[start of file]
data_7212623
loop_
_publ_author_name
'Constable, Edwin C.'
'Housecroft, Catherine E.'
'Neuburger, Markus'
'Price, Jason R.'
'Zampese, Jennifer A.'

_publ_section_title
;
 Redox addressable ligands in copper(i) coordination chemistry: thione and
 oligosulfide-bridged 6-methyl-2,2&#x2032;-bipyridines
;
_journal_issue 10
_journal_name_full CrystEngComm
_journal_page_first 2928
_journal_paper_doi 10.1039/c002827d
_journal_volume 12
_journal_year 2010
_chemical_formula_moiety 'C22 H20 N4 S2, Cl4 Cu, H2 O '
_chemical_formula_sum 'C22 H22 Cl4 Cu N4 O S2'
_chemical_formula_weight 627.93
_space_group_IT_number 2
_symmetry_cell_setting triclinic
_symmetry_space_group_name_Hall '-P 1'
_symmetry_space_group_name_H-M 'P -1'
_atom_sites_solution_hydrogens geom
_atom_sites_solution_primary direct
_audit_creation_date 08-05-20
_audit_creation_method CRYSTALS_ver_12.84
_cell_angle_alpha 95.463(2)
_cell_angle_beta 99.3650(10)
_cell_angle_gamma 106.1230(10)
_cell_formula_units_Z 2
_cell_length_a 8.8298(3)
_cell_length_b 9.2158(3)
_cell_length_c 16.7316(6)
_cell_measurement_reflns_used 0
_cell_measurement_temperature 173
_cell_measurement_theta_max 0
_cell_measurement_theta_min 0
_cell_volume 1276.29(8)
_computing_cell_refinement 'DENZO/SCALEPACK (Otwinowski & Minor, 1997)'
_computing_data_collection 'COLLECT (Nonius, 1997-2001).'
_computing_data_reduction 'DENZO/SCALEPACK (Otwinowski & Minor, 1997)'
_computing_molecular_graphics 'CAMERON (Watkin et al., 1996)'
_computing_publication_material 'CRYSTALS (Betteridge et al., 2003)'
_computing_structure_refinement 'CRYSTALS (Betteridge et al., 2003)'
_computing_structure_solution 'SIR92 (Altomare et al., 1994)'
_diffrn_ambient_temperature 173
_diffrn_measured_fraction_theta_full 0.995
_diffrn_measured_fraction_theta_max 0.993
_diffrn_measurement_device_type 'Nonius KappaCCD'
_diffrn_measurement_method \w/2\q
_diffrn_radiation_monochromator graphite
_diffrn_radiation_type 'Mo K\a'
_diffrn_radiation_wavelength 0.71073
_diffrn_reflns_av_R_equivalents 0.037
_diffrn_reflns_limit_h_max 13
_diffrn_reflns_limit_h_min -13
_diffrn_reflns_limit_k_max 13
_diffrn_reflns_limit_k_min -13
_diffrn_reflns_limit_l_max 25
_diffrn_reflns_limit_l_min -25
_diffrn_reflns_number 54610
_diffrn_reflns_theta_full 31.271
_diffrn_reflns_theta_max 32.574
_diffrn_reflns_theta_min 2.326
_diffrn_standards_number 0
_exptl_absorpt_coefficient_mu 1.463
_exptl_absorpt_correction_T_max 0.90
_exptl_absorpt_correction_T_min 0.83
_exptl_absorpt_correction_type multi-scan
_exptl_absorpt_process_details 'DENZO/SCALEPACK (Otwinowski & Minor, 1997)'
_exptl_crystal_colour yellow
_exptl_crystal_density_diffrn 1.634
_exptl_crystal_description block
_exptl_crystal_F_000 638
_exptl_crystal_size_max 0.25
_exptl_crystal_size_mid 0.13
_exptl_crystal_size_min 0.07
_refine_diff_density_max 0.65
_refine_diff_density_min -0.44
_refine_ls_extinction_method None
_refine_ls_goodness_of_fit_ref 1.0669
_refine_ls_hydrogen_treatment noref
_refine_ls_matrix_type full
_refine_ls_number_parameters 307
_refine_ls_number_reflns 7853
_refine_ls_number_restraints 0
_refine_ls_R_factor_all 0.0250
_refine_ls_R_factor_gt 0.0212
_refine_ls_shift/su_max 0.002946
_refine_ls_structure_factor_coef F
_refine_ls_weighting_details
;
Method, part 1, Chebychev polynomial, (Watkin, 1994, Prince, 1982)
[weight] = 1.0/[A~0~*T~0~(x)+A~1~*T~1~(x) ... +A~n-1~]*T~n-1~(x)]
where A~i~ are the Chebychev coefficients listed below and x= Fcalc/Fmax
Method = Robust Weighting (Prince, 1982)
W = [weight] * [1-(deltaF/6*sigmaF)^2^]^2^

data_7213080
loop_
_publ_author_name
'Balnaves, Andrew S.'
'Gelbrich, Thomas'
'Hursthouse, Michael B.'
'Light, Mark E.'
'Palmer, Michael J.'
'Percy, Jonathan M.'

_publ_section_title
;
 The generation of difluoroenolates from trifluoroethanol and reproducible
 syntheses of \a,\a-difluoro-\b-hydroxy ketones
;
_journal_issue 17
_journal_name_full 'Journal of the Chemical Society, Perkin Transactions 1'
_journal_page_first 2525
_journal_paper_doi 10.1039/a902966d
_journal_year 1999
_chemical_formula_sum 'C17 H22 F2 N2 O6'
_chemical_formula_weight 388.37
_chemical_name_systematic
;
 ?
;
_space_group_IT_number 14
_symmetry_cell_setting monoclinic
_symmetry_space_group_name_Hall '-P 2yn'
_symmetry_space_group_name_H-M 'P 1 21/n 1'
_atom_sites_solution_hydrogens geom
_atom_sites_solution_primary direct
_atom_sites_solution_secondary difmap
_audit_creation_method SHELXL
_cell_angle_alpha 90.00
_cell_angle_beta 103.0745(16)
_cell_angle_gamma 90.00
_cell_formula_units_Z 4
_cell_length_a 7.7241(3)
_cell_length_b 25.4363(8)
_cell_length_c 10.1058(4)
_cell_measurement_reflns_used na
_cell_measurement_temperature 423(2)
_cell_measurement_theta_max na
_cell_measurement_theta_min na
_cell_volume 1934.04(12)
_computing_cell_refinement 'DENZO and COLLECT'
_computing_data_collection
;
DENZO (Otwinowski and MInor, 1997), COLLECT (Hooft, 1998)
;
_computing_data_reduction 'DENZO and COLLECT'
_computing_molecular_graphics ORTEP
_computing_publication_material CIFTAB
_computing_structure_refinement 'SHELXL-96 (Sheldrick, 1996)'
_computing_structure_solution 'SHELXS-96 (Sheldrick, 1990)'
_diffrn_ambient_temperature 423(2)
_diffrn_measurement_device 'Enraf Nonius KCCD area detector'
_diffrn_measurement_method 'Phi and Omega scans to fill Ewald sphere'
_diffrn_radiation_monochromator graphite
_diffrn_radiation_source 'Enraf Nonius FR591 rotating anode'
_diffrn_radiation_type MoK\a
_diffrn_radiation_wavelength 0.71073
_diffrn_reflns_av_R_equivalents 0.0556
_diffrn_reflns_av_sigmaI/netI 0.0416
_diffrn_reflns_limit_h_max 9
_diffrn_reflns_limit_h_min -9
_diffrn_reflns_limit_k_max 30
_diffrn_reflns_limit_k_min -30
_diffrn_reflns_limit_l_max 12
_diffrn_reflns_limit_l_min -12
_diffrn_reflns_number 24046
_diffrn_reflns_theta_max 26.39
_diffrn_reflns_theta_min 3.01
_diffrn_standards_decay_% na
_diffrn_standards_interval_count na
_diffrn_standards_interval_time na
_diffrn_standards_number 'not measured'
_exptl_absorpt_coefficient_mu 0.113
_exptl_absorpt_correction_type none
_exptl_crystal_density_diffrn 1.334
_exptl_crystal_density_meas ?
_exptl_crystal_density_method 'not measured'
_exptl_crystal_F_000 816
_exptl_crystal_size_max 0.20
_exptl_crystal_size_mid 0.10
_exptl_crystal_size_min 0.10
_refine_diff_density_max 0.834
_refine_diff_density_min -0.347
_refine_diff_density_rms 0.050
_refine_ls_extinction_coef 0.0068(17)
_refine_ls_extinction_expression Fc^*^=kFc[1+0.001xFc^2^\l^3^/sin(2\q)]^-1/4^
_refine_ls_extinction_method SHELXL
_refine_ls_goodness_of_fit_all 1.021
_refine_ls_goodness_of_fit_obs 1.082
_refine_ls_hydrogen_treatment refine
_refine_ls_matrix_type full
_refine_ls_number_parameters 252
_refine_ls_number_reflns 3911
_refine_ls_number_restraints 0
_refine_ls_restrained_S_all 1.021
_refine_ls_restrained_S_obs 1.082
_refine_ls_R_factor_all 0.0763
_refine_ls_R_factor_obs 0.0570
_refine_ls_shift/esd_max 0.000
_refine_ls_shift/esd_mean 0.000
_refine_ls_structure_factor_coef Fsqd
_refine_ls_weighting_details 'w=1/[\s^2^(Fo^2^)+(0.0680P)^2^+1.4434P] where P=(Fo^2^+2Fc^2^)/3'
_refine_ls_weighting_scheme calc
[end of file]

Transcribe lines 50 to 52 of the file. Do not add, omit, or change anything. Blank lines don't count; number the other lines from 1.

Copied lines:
_diffrn_ambient_temperature 173
_diffrn_measured_fraction_theta_full 0.995
_diffrn_measured_fraction_theta_max 0.993